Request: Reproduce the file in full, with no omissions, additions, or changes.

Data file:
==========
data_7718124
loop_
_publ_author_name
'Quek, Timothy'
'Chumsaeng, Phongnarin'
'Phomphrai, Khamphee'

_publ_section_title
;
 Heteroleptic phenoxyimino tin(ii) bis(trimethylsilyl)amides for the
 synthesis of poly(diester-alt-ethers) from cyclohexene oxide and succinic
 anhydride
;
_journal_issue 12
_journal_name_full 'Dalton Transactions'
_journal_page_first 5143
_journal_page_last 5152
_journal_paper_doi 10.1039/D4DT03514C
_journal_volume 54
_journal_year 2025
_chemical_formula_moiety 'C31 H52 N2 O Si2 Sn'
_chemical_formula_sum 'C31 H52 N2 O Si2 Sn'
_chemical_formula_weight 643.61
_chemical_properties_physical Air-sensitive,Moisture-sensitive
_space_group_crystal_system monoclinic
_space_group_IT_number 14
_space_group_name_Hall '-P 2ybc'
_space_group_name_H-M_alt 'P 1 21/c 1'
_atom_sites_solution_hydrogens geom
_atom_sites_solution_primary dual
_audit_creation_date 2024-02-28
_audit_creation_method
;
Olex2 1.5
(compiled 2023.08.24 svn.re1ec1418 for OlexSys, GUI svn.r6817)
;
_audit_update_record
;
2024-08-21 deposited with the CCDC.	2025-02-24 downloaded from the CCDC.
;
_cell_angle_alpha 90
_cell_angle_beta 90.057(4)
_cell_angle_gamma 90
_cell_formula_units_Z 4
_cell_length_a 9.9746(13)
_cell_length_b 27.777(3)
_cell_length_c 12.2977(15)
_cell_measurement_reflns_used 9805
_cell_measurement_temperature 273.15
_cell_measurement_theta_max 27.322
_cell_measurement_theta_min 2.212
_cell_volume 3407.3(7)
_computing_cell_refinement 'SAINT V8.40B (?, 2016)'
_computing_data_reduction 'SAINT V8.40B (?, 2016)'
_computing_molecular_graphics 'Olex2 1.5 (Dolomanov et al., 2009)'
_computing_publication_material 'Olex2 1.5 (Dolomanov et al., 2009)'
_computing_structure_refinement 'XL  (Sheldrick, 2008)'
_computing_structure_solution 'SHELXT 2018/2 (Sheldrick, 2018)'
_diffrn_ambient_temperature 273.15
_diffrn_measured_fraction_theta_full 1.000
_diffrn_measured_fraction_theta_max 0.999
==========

data_7718124
loop_
_publ_author_name
'Quek, Timothy'
'Chumsaeng, Phongnarin'
'Phomphrai, Khamphee'

_publ_section_title
;
 Heteroleptic phenoxyimino tin(ii) bis(trimethylsilyl)amides for the
 synthesis of poly(diester-alt-ethers) from cyclohexene oxide and succinic
 anhydride
;
_journal_issue 12
_journal_name_full 'Dalton Transactions'
_journal_page_first 5143
_journal_page_last 5152
_journal_paper_doi 10.1039/D4DT03514C
_journal_volume 54
_journal_year 2025
_chemical_formula_moiety 'C31 H52 N2 O Si2 Sn'
_chemical_formula_sum 'C31 H52 N2 O Si2 Sn'
_chemical_formula_weight 643.61
_chemical_properties_physical Air-sensitive,Moisture-sensitive
_space_group_crystal_system monoclinic
_space_group_IT_number 14
_space_group_name_Hall '-P 2ybc'
_space_group_name_H-M_alt 'P 1 21/c 1'
_atom_sites_solution_hydrogens geom
_atom_sites_solution_primary dual
_audit_creation_date 2024-02-28
_audit_creation_method
;
Olex2 1.5
(compiled 2023.08.24 svn.re1ec1418 for OlexSys, GUI svn.r6817)
;
_audit_update_record
;
2024-08-21 deposited with the CCDC.	2025-02-24 downloaded from the CCDC.
;
_cell_angle_alpha 90
_cell_angle_beta 90.057(4)
_cell_angle_gamma 90
_cell_formula_units_Z 4
_cell_length_a 9.9746(13)
_cell_length_b 27.777(3)
_cell_length_c 12.2977(15)
_cell_measurement_reflns_used 9805
_cell_measurement_temperature 273.15
_cell_measurement_theta_max 27.322
_cell_measurement_theta_min 2.212
_cell_volume 3407.3(7)
_computing_cell_refinement 'SAINT V8.40B (?, 2016)'
_computing_data_reduction 'SAINT V8.40B (?, 2016)'
_computing_molecular_graphics 'Olex2 1.5 (Dolomanov et al., 2009)'
_computing_publication_material 'Olex2 1.5 (Dolomanov et al., 2009)'
_computing_structure_refinement 'XL  (Sheldrick, 2008)'
_computing_structure_solution 'SHELXT 2018/2 (Sheldrick, 2018)'
_diffrn_ambient_temperature 273.15
_diffrn_measured_fraction_theta_full 1.000
_diffrn_measured_fraction_theta_max 0.999